Back in bucolic Bussy-sur-Moudon (population 198 which, until recently, he was still trying to increase), Chris was a happy man: "I'm home, recovering from the trauma of the last year. I am a happy man. I am a satisfied man ... no regrets ... I have been true to myself and have accepted who I am and the choices I have made. My wife is the love of my life and my kids are very close to me. Good night, my dear friend."

We kept on exchanging thoughts and ideas and I told him about the devastating bushfires which had us almost wiped out as well, to which he replied in typical irreverent Chris Mellen fashion, "I'm praying for you, Christian, Jewish and Muslim ... I am mumbling incomprehensible guttural sounds on my hands and knees with my asshole aimed away from the south-east and towards the glittering heavens, all on your behalf. I have difficulty reading. These are the side effects of the chemo. I am damaged goods after ten cycles of chemo treatment. So my current challenge is to assess what's left and accept my new me and learn to live with both the cancer and the after-effects of the chemo instead of engaging in a head-on war with a disease that we do not understand. My treatment was not the fruit of a scientific analysis but the result of the doctors' hunches. I was unaware of the primitive methodology of this pseudo-science that we call medicine. I am planning to keep going for another decade. I am ready to make big compromises in order to remain active in this new life. It's the constant pain that prevents me from having a good laugh but if that's part of the deal, so be it. I'm far from ready to go."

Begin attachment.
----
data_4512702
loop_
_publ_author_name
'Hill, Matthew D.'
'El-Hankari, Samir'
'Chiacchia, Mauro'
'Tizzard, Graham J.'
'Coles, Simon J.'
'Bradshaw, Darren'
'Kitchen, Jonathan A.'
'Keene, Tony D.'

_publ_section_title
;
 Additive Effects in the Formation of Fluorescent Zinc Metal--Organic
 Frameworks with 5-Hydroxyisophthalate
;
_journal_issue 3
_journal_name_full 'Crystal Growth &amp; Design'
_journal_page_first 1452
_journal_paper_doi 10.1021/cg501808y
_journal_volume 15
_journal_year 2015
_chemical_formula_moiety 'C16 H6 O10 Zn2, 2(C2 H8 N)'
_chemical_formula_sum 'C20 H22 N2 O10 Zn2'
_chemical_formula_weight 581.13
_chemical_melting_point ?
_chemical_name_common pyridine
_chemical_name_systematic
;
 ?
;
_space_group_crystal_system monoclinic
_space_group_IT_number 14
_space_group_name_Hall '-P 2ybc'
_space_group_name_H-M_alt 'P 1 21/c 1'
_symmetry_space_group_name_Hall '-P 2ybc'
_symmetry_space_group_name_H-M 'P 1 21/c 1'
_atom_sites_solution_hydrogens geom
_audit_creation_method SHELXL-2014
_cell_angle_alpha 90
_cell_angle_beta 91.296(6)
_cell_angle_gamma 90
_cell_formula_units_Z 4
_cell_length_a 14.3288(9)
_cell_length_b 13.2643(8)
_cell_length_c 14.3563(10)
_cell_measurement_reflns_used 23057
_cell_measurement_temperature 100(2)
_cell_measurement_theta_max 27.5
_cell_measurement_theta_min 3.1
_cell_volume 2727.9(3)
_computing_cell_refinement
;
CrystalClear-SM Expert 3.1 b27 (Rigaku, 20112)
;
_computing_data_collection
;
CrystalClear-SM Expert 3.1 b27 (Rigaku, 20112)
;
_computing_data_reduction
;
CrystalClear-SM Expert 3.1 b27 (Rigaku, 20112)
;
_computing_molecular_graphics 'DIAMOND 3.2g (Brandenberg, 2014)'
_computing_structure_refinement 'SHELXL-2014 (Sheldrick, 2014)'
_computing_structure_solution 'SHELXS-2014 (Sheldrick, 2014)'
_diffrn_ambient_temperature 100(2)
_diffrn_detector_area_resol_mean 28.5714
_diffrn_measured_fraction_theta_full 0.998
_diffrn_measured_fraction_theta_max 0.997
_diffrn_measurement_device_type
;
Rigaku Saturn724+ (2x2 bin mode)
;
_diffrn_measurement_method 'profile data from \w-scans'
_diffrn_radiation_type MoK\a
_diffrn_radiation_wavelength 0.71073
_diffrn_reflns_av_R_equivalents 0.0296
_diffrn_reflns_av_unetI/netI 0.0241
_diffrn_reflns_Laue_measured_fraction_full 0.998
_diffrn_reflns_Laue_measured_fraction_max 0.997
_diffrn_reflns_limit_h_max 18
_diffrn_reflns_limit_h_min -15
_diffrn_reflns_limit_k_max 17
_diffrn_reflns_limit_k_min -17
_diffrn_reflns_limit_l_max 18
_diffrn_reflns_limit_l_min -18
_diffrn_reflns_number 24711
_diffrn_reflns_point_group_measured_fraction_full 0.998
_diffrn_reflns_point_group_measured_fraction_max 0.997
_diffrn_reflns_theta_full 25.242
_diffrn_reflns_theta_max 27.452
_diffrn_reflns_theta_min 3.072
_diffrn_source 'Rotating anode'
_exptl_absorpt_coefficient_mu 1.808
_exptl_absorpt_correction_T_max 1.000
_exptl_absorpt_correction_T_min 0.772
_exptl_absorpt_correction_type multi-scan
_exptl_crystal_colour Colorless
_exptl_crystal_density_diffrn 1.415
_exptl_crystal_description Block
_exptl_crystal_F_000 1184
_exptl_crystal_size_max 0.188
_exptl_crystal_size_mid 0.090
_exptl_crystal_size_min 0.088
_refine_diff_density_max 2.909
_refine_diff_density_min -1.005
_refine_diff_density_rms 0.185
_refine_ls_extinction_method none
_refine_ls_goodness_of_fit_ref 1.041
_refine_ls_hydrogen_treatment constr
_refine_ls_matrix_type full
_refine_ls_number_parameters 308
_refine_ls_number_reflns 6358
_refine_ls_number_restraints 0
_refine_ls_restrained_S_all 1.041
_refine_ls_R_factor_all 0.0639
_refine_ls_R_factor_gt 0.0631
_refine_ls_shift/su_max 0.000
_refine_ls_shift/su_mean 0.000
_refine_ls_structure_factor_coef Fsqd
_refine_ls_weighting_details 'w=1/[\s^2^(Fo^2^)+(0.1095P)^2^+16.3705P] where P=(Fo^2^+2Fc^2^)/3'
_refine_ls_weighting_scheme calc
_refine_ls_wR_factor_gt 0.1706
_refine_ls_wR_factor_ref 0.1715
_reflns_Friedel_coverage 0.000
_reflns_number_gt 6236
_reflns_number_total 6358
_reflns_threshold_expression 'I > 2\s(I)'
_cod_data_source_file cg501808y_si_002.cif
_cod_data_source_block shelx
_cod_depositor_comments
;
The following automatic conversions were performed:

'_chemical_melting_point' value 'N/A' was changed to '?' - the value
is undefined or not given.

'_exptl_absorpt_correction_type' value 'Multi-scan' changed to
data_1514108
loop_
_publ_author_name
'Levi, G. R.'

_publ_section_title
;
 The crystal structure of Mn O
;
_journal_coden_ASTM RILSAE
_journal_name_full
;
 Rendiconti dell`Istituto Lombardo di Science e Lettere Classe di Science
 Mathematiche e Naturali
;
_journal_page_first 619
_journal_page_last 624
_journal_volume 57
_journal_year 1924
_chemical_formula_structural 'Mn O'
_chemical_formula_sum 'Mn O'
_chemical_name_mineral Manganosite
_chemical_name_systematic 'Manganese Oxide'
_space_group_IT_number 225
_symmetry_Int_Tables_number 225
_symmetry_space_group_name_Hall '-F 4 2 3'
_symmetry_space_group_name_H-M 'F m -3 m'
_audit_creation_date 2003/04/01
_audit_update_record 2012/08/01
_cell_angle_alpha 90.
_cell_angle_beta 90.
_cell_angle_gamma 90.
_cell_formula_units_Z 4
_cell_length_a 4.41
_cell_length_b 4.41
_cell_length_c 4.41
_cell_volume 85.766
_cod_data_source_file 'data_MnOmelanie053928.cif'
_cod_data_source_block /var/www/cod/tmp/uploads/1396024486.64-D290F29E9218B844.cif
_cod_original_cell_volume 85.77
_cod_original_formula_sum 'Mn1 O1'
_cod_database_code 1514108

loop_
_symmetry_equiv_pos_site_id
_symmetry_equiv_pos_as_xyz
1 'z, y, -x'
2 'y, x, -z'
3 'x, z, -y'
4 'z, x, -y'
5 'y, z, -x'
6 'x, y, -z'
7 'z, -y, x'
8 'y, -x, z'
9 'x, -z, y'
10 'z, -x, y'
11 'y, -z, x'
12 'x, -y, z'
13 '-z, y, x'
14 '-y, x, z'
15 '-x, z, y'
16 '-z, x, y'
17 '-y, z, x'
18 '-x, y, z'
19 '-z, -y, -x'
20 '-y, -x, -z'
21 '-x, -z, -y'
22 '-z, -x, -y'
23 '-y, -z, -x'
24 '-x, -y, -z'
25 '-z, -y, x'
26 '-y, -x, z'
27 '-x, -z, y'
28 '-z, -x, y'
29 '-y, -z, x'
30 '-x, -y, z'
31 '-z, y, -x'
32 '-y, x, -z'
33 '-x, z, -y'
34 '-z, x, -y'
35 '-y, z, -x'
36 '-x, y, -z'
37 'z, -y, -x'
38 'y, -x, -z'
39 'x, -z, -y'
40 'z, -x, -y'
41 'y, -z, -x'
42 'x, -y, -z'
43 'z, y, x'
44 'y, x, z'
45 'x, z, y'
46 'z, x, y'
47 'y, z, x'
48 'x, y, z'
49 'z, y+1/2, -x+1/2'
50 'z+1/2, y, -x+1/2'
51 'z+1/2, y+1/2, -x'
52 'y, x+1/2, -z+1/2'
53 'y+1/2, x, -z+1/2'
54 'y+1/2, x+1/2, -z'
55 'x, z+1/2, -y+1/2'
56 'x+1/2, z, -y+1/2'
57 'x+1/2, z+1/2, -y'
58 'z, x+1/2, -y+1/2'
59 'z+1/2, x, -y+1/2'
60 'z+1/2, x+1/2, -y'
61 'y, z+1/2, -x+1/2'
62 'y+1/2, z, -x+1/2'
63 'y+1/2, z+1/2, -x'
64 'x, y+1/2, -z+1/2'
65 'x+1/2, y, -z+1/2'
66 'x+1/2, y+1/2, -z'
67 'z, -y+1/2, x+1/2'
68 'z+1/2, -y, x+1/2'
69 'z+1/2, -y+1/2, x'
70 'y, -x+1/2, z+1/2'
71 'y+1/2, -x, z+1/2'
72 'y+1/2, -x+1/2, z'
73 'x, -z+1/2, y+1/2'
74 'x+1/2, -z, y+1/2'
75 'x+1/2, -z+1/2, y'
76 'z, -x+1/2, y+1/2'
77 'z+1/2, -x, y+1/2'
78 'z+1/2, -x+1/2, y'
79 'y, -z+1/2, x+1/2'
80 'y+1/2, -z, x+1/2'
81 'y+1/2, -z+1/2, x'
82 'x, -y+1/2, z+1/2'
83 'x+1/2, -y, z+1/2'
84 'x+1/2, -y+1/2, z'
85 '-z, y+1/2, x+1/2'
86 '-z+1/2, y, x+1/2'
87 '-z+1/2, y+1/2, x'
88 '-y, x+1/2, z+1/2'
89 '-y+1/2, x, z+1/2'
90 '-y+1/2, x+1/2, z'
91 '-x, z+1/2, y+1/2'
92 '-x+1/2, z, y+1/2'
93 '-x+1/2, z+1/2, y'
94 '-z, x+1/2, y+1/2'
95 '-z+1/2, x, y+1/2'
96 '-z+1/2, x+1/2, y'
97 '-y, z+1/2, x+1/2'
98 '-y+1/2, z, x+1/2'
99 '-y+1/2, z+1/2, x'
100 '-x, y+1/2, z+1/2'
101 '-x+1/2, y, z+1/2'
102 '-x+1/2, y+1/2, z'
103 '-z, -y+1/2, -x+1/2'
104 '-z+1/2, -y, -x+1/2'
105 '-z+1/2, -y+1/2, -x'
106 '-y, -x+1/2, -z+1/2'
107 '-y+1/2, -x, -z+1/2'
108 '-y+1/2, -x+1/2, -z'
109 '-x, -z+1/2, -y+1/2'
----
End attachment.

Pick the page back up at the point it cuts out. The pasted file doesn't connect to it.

Suddenly, on 4 February 2020, the decade had shrunk to just a few days, " I've been given a few days to live. I just want you to know how much I have appreciated your friendship. See you on the other side, brother."

What could I say to that, other than to pass it off light-heartedly, "Don't believe everything you're told, Chris. You'll probably still sell a few loads of barley before you go (although not to Abdulghani). 'See you on the other side'. That's what the surgical assistant said to me before they wheeled me into the operating theatre which confused me no end. When I woke up again and she was leaning over me, asking for my date of birth and how many fingers she was holding up, I was quite surprised because I had always been told that St. Peter had a long white beard."

Silence for a week, and then on this day two years ago "Chris est mort hier", presumably from his wife. Je suis tellement, tellement désolé.

They say the only death we experience is other people's, and I had experienced Chris's slow demise for over a year. See you on the other side, you old bastard! We both know we're checking out just in time!


Ithaca has given you the beautiful voyage.
Without her you would have never set out on the road.
She has nothing more to give you.
And if you find her poor, Ithaca has not deceived you.
Wise as you have become, with so much experience,
you must already have understood what Ithacas mean.

                                   --Constantine P. Cavafy